The nature of science is that we tend to think of a ‘problem’ and then try and ‘solve’ it. For example, we ask how valuable are [x] ecosystems services? Defining what those services are and then looking for tools that can appropriately express those values. This allows us to have a clearly defined problem and set of tools for addressing that problem (which is generally what funders expect us to provide). However, this means that any subsequent use of a bottom up approach is constrained within the normative assumptions inherent within the problem definition and tool selection stage. The economic valuation of ES is a perfect example of this constraint in action.

    It is much more difficult to get funding when you have not defined the problem or the tools that are required to tackle it, and this is required if you want bottom up and top down approaches to ES valuation to have equal footing in problem setting and subsequent valuation and management.

    Secondly, there is an issue with generalization. We don’t seek to find the value of ecosystem services for each individual, but rather express a single value that represents the aggregate ‘societal’ valuation. Again this is a standard notion in science. However, in the ES context this is fundamentally problematic. When some of the important values individuals ascribe to ecosystems fall outside the normative values that society at large ascribe to those same systems they are unlikey to be reflexted in aggreagte meansures of value.

    Plurality of values, distribution of harm and benefits and the tensions between individual Vs societal values are poorly addressed in the ecosystem services concept. I think there is an interesting debate to be had regarding how these two issues (problem definition and individual Vs societal values in ES research) might be addressed, but I suspect there will be no easy answer.

  2. Joern, great questions at the symposium (including the one you conclude with in this post), and great thoughts here. To make sure that the blogosphere hears some of the answers that Anne Guerry, Terre Satterfield, Neil Hannahs and I provided to your obviously provocative question, I summarize my one here.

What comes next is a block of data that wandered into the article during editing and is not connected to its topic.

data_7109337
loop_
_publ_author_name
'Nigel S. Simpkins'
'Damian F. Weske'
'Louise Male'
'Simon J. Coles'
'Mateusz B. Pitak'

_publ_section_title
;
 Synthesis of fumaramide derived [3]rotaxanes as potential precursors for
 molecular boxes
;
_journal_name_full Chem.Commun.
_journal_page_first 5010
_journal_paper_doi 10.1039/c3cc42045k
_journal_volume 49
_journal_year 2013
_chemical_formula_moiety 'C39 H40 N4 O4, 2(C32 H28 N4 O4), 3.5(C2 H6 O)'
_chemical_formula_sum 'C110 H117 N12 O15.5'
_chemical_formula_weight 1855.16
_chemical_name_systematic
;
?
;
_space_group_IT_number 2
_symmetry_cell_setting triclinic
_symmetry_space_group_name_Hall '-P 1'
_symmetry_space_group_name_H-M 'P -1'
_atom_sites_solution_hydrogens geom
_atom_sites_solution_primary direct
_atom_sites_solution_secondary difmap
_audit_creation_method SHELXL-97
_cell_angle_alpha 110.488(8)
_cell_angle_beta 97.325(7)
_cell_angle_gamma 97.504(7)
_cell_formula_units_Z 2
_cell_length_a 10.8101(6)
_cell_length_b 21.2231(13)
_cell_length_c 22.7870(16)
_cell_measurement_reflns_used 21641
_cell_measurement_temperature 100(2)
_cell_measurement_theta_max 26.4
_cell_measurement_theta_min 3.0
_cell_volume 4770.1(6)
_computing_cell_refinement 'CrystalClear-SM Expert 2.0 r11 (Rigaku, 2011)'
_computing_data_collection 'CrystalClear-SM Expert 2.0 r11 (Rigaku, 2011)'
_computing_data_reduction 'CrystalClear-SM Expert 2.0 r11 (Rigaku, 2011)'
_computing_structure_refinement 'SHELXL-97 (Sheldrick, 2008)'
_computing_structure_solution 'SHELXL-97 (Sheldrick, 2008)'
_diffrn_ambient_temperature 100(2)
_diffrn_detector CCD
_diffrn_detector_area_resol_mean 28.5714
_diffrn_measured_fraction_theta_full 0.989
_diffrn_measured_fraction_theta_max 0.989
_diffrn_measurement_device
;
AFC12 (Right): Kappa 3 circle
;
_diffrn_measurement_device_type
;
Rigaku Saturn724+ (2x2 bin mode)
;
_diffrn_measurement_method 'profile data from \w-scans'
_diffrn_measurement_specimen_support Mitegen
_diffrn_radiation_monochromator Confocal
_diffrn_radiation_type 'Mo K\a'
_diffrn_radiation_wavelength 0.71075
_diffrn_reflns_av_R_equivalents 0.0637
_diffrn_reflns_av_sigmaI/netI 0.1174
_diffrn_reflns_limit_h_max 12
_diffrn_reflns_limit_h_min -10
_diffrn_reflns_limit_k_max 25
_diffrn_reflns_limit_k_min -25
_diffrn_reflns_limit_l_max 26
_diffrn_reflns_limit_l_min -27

Your question: “Despite attempts to empower local people (somehow), in the end, it seems to boil down to these all-powerful decision makers, who rationally compare scenarios and make informed decisions. I am just not sure that this is how the world works…. Thoughts on this, anyone?”

    My own response: We agree that there is rarely an all-powerful decision-maker. That’s one of the reasons why–in the BioScience article just out ( we explicitly identified one of our key audiences as stakeholders who currently feel disempowered in existing political processes for ecosystem- and resource decision-making, and who are seeking new ways to express their concerns. These new ways include ways that are perceived as legitimate to those who wield power, ways that will help rally a movement in support of perceived oppression, etc. We hope that the work we’ve been doing provides such ways. And I hope that you were as moved as I was when you heard Rachelle Gould’s quote from one of her interviewees in Hawai’i, who made this point more eloquently than I possibly could. I won’t steal Rachelle’s thunder, so look out for her article to come.

    To sum up: We realize that the context for ecosystem- and resource management is often a messy political process. We hope to enhance the voices of those who are suffering unfairly in the status quo.

    • Thanks Kai! Really nice to get your words here, too, rather than just my take on the whole thing. I think it’s good and important that many people (especially from the cultural services?) are now working towards a more participatory way of dealing with ES. I still feel that there are different “schools of thought”, if you like — the deeply participatory agroecology people, for example, will likely approach local problems differently (and their solutions) than most INVEST-type people. This isn’t to say that one is right and the other is wrong. In summary, good to see that those “bottom-up” type elements are increasingly being considered in ES research!